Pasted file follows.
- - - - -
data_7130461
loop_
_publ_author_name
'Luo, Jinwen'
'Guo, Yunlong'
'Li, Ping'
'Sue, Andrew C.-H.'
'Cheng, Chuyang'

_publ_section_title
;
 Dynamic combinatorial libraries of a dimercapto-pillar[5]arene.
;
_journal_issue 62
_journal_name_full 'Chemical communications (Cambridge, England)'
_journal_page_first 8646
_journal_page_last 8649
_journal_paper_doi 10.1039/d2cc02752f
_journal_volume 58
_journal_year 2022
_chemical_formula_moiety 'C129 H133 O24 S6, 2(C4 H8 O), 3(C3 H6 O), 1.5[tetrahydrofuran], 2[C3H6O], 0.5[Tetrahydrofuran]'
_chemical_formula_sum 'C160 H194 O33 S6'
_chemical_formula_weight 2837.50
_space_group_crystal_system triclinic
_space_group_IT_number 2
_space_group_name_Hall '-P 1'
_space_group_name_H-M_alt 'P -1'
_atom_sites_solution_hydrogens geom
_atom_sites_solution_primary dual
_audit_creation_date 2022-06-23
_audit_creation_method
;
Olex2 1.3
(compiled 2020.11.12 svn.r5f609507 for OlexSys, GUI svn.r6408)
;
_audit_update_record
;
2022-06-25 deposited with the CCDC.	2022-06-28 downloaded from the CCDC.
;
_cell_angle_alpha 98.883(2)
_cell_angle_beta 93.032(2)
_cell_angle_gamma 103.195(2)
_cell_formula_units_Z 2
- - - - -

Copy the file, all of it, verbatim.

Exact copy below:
data_7130461
loop_
_publ_author_name
'Luo, Jinwen'
'Guo, Yunlong'
'Li, Ping'
'Sue, Andrew C.-H.'
'Cheng, Chuyang'

_publ_section_title
;
 Dynamic combinatorial libraries of a dimercapto-pillar[5]arene.
;
_journal_issue 62
_journal_name_full 'Chemical communications (Cambridge, England)'
_journal_page_first 8646
_journal_page_last 8649
_journal_paper_doi 10.1039/d2cc02752f
_journal_volume 58
_journal_year 2022
_chemical_formula_moiety 'C129 H133 O24 S6, 2(C4 H8 O), 3(C3 H6 O), 1.5[tetrahydrofuran], 2[C3H6O], 0.5[Tetrahydrofuran]'
_chemical_formula_sum 'C160 H194 O33 S6'
_chemical_formula_weight 2837.50
_space_group_crystal_system triclinic
_space_group_IT_number 2
_space_group_name_Hall '-P 1'
_space_group_name_H-M_alt 'P -1'
_atom_sites_solution_hydrogens geom
_atom_sites_solution_primary dual
_audit_creation_date 2022-06-23
_audit_creation_method
;
Olex2 1.3
(compiled 2020.11.12 svn.r5f609507 for OlexSys, GUI svn.r6408)
;
_audit_update_record
;
2022-06-25 deposited with the CCDC.	2022-06-28 downloaded from the CCDC.
;
_cell_angle_alpha 98.883(2)
_cell_angle_beta 93.032(2)
_cell_angle_gamma 103.195(2)
_cell_formula_units_Z 2